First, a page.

At the time when the college was moving from its campus adjacent to Bushnell Park (selling the site for $600,000 to the State of Connecticut, which built the state capitol there) several properties were under consideration. Trinity College trustees initially asked Olmsted to develop criteria for evaluating the campus sites; they were divided as to which was the best location for the new campus. Trinity President Thomas Pynchon and the trustees then engaged Olmsted to advise on the specific properties under consideration.
Olmsted recommended the Blue Hills Road site. In his hand-written, 21-page report, in 1872, he states that “The Blue Hills site has the greatest apparent eminence, and a group of large buildings set upon it would be seen from a greater distance on all sides than either of the other sites.” For unknown reasons, the trustees did not heed Olmsted’s advice, and they made an offer of $2,000 for the Penfield Farm site on the north side of Park Street. The bid was ridiculously low and was not accepted.
A detailed plan by Olmsted protégé landscape architect Jacob Weidenmann was then prepared for the Farmington Avenue site, but the trustees opted to purchase the Summit Street site for $225,000. The site occupied high ground with sweeping views, but cheap boarding houses, a gravel pit, and a cemetery surrounded it. In addition, the students considered the site to be excessively far from the city center, according to The History of Trinity College, Volume 1 (Glenn Weaver, 1967).
In spite of the rejection of Olmsted’s initial recommendations, in 1873 he was asked by Trinity president Rev. Abner Jackson to advise on the Summit Street campus. Olmsted again ran into disfavor, as his recommendation included the necessity of acquiring several adjacent properties. Once again, the trustees ignored his advice and did not purchase the land at that time.
Records in the Trinity archives include references to Olmsted’s being engaged again in 1875 to landscape and lay out campus grounds. The Olmsted Archives has many topographical studies, preliminary sketches for the campus, a plan for the layout and planting of Summit Street, and numerous reports and correspondence. A detailed sketch shows the Long Walk terrace abutting Summit Street looking much as it appears today. In his definitive history Trinity College in the Twentieth Century (Trinity College, 2000) author Peter Knapp notes that Olmsted advised architect Francis H. Kimball on the siting of the Long Walk building along the Summit Street ridge, suggesting that he position it along a north/south axis. Knapp also reports that in 1883 Olmsted recommended that the trustees plant a line of trees perpendicular to the existing line of elms at the Long Walk, forming a distinctive “T” pattern. After succumbing to Dutch elm disease, the elms were replaced in 1977 with Marshall’s seedless ash trees. Olmsted and his sons remained involved at Trinity College until the early 1890s. In 1893 the firm produced a plan for “A Parkway West of College Building” (Summit Street).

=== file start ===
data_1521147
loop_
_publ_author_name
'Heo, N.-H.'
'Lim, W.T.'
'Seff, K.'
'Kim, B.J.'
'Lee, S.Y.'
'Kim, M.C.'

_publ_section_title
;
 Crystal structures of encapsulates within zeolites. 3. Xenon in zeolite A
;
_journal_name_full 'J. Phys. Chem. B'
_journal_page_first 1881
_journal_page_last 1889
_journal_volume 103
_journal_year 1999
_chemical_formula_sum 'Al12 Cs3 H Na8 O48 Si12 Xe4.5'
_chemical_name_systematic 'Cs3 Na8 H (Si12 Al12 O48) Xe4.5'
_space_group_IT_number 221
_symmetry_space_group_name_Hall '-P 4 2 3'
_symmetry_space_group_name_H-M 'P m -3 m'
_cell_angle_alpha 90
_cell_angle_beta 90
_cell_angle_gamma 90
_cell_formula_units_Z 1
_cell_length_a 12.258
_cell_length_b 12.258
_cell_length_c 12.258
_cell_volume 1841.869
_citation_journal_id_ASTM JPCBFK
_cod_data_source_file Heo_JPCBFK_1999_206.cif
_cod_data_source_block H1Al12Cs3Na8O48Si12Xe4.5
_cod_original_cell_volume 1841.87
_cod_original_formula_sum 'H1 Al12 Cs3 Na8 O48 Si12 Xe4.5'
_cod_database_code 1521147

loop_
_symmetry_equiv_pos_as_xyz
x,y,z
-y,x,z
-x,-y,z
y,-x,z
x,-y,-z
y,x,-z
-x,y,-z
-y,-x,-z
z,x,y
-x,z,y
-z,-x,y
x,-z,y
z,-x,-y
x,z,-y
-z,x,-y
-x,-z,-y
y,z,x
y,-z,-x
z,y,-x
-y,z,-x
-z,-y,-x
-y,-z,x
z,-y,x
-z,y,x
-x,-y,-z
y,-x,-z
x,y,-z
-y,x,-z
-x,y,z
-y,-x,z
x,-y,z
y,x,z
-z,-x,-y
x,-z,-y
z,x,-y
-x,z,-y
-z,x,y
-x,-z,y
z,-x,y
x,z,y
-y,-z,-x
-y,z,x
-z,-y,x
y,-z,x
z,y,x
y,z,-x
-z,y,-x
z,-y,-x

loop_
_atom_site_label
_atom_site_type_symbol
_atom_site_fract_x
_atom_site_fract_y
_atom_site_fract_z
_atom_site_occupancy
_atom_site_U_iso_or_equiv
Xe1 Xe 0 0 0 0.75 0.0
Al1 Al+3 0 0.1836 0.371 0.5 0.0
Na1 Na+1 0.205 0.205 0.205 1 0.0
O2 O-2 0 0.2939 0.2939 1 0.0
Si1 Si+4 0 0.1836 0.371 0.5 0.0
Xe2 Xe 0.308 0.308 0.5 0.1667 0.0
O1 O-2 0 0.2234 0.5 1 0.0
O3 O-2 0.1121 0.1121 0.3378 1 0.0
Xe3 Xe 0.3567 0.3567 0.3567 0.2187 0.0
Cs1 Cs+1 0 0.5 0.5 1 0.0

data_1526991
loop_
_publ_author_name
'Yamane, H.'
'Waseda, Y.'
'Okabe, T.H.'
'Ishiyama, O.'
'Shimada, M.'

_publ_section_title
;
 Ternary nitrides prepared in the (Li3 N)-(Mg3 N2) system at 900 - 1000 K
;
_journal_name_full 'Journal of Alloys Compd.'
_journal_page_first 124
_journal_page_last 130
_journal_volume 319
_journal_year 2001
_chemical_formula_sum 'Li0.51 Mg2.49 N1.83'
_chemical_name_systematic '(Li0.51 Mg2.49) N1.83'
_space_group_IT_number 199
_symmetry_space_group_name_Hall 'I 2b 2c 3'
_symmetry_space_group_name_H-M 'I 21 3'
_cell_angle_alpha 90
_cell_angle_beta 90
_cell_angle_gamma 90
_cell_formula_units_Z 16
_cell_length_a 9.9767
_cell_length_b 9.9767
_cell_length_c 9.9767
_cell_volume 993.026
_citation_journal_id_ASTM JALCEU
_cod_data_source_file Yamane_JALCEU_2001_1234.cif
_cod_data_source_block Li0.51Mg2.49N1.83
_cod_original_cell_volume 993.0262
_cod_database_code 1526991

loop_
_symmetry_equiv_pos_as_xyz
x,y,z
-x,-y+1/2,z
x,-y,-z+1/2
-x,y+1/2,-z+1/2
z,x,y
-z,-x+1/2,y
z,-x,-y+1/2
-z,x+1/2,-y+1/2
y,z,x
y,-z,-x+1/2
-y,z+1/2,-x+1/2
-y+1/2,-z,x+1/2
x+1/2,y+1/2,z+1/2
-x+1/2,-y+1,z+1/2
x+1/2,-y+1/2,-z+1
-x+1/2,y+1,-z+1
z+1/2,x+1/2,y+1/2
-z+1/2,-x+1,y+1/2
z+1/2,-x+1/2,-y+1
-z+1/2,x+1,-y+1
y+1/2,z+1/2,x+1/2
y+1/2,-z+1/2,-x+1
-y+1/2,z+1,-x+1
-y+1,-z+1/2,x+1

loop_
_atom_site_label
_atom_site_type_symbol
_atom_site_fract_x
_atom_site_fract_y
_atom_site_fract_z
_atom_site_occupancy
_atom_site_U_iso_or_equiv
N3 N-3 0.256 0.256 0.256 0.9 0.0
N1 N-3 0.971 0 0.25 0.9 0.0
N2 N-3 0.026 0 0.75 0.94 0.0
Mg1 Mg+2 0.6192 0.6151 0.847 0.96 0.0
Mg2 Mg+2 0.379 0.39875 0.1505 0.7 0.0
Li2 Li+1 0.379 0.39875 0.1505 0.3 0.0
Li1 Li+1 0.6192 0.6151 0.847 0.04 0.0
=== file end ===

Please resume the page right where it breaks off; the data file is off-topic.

Like much of his best work, Olmsted’s contribution to the development of the Trinity College Campus is subtle and nuanced. Although he advised on the campus’s development for more than 20 years, today his contributions to the development of the lovely campus are not well known.
Olmsted’s residential work in Connecticut was not extensive or well documented. His residential designs were mostly for suburban communities for the urban middle class, which was retreating from the oppressive conditions of 19th-century cities. The Olmsted Archives in Brookline, Massachusetts lists 11 residential projects in Connecticut completed by Olmsted or his sons for individuals or housing developments including the Moorland Hill subdivision for Stanley Works in New Britain, Bridgeport Housing Company in Bridgeport, Pine Orchard in Branford, and family housing at the U.S. Navy Submarine Base in Groton.
In 1903, after a long illness, Olmsted died in the Massachusetts McLean Hospital. His family placed his ashes in the family vault at Hartford’s Old North Cemetery. The firm that he had established continued under the leadership of his son Frederick OlmstedJr. and stepson John Olmsted. Operating as Olmsted Brothers Landscape Architects, the brothers proved to be ideal partners and formidable landscape architects in their own right, expanding the Olmsted legacy. In fact, the legacy of the Olmsted Brothers in Connecticut is perhaps stronger than that of their father, as they completed many park and institutional projects across the state. The firm continued operating until 1961 as Olmsted Brothers and until 1980 as Olmsted Associates.
Phillips Barlow, ASLA, is the founding principal of TO Design LLC, a landscape architecture and urban planning firm in New Britain. Elena Pascarella, ASLA, is the principal of Landscape Elements LLC. Both have worked on projects at Frederick Law Olmsted and Olmsted Brothers sites in Connecticut.